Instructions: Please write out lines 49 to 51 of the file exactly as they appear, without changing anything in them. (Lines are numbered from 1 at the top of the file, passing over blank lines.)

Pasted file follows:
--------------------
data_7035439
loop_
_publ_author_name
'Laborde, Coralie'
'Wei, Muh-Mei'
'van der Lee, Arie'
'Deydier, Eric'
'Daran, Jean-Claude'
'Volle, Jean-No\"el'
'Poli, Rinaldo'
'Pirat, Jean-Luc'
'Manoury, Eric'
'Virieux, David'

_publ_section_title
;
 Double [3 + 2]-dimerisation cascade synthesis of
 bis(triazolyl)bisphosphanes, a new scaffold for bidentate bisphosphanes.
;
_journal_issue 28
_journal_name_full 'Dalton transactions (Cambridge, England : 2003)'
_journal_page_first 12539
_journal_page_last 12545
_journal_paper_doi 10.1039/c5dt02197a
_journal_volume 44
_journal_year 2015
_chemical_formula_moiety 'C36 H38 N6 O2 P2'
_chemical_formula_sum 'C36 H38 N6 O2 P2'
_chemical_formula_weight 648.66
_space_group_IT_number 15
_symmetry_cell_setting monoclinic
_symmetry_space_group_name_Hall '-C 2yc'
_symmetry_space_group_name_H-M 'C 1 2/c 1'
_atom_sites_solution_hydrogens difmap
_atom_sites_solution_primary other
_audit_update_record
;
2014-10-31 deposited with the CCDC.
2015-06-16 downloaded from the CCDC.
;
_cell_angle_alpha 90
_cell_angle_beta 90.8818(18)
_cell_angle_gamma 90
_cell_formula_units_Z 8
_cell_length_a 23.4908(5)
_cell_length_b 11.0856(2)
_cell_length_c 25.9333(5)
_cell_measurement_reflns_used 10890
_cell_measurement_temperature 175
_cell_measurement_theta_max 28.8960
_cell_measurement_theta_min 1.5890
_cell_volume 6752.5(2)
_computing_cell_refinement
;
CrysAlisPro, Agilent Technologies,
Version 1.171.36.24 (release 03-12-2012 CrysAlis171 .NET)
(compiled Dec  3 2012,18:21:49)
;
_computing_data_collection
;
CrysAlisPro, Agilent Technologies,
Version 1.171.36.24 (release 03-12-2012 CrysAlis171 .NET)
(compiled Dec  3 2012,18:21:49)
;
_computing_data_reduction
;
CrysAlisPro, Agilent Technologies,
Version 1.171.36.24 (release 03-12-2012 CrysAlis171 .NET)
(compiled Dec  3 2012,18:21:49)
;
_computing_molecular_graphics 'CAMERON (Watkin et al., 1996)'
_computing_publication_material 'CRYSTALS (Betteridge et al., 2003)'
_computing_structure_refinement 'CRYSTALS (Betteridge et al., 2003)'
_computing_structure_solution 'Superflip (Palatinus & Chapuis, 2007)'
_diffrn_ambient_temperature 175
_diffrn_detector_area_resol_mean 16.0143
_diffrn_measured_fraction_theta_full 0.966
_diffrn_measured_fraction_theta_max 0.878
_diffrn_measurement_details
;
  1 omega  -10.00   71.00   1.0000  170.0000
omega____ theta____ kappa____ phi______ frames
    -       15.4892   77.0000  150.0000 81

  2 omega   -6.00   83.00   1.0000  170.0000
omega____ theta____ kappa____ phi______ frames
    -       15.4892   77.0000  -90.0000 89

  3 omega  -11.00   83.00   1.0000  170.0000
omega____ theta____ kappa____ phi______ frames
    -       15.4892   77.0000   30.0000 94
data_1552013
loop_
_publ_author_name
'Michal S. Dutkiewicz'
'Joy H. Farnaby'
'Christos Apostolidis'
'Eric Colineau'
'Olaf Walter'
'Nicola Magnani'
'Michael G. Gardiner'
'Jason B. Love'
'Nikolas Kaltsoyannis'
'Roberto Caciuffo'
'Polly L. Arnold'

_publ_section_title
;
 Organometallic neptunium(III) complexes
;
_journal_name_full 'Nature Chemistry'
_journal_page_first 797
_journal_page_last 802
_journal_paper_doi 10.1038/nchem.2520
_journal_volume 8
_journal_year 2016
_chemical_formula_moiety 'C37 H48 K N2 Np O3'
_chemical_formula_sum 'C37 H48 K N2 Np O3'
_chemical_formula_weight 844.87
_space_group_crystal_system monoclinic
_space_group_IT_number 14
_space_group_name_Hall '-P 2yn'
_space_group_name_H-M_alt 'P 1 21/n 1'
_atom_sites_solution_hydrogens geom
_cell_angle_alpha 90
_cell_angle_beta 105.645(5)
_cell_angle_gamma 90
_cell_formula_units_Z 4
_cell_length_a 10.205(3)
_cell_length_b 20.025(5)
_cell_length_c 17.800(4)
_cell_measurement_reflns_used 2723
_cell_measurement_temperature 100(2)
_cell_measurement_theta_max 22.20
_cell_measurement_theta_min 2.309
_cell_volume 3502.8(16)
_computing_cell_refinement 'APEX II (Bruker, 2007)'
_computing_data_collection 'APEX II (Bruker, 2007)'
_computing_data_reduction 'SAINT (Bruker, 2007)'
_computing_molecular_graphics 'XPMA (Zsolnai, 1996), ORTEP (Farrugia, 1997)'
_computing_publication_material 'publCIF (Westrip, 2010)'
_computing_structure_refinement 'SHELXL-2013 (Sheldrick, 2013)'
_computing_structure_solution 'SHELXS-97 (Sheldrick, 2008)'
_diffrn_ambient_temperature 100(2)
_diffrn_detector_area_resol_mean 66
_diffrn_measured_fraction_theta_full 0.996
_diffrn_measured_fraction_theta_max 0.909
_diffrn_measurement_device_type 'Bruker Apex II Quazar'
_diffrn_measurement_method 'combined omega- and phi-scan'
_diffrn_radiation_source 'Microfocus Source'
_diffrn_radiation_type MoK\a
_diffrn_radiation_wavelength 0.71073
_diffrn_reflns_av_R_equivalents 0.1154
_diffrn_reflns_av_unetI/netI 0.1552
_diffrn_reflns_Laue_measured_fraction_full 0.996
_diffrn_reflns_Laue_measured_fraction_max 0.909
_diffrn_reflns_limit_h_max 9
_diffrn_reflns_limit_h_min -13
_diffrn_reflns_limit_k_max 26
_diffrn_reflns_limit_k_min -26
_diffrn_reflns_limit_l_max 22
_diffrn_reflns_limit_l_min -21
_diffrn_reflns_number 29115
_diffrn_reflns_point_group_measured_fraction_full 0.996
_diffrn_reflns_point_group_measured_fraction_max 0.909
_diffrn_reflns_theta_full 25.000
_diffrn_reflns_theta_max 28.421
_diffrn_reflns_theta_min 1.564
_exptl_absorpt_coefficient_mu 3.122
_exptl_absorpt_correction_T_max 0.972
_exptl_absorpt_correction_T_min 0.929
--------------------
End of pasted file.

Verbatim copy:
_cell_measurement_theta_max 28.8960
_cell_measurement_theta_min 1.5890
_cell_volume 6752.5(2)